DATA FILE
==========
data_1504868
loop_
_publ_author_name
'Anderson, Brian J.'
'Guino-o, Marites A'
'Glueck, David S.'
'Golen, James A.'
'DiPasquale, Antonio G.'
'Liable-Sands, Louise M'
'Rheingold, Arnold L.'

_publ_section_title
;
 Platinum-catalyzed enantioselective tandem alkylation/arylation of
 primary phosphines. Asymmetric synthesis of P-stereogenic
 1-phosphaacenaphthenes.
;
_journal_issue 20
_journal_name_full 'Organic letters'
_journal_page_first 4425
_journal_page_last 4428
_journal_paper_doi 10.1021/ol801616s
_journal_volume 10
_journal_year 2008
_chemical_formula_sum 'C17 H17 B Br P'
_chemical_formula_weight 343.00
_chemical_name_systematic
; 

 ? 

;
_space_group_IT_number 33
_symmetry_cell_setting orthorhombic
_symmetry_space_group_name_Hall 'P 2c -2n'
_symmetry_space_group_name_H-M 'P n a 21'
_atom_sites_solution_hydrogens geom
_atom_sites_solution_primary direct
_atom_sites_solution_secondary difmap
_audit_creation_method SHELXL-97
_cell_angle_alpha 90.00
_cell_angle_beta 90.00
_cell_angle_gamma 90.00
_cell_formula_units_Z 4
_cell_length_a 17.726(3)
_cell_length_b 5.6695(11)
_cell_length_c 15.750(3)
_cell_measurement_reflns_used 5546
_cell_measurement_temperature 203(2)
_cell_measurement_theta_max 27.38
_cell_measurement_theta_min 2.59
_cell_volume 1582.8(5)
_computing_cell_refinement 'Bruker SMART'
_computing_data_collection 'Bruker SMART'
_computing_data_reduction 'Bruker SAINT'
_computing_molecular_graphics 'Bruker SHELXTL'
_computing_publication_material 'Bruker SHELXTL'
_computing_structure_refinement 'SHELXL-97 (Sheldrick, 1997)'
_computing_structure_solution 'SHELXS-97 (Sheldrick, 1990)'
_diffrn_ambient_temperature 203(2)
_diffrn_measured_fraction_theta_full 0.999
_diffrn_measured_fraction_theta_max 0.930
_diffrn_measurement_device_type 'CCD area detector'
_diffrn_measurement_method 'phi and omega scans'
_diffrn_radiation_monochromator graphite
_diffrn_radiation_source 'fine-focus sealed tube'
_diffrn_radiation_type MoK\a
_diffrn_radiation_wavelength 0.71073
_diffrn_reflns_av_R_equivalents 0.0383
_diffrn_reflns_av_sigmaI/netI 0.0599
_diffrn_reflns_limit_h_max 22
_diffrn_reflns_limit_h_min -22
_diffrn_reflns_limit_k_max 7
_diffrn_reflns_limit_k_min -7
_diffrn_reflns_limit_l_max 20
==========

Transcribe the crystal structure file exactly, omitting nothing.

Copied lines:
data_1504868
loop_
_publ_author_name
'Anderson, Brian J.'
'Guino-o, Marites A'
'Glueck, David S.'
'Golen, James A.'
'DiPasquale, Antonio G.'
'Liable-Sands, Louise M'
'Rheingold, Arnold L.'

_publ_section_title
;
 Platinum-catalyzed enantioselective tandem alkylation/arylation of
 primary phosphines. Asymmetric synthesis of P-stereogenic
 1-phosphaacenaphthenes.
;
_journal_issue 20
_journal_name_full 'Organic letters'
_journal_page_first 4425
_journal_page_last 4428
_journal_paper_doi 10.1021/ol801616s
_journal_volume 10
_journal_year 2008
_chemical_formula_sum 'C17 H17 B Br P'
_chemical_formula_weight 343.00
_chemical_name_systematic
; 

 ? 

;
_space_group_IT_number 33
_symmetry_cell_setting orthorhombic
_symmetry_space_group_name_Hall 'P 2c -2n'
_symmetry_space_group_name_H-M 'P n a 21'
_atom_sites_solution_hydrogens geom
_atom_sites_solution_primary direct
_atom_sites_solution_secondary difmap
_audit_creation_method SHELXL-97
_cell_angle_alpha 90.00
_cell_angle_beta 90.00
_cell_angle_gamma 90.00
_cell_formula_units_Z 4
_cell_length_a 17.726(3)
_cell_length_b 5.6695(11)
_cell_length_c 15.750(3)
_cell_measurement_reflns_used 5546
_cell_measurement_temperature 203(2)
_cell_measurement_theta_max 27.38
_cell_measurement_theta_min 2.59
_cell_volume 1582.8(5)
_computing_cell_refinement 'Bruker SMART'
_computing_data_collection 'Bruker SMART'
_computing_data_reduction 'Bruker SAINT'
_computing_molecular_graphics 'Bruker SHELXTL'
_computing_publication_material 'Bruker SHELXTL'
_computing_structure_refinement 'SHELXL-97 (Sheldrick, 1997)'
_computing_structure_solution 'SHELXS-97 (Sheldrick, 1990)'
_diffrn_ambient_temperature 203(2)
_diffrn_measured_fraction_theta_full 0.999
_diffrn_measured_fraction_theta_max 0.930
_diffrn_measurement_device_type 'CCD area detector'
_diffrn_measurement_method 'phi and omega scans'
_diffrn_radiation_monochromator graphite
_diffrn_radiation_source 'fine-focus sealed tube'
_diffrn_radiation_type MoK\a
_diffrn_radiation_wavelength 0.71073
_diffrn_reflns_av_R_equivalents 0.0383
_diffrn_reflns_av_sigmaI/netI 0.0599
_diffrn_reflns_limit_h_max 22
_diffrn_reflns_limit_h_min -22
_diffrn_reflns_limit_k_max 7
_diffrn_reflns_limit_k_min -7
_diffrn_reflns_limit_l_max 20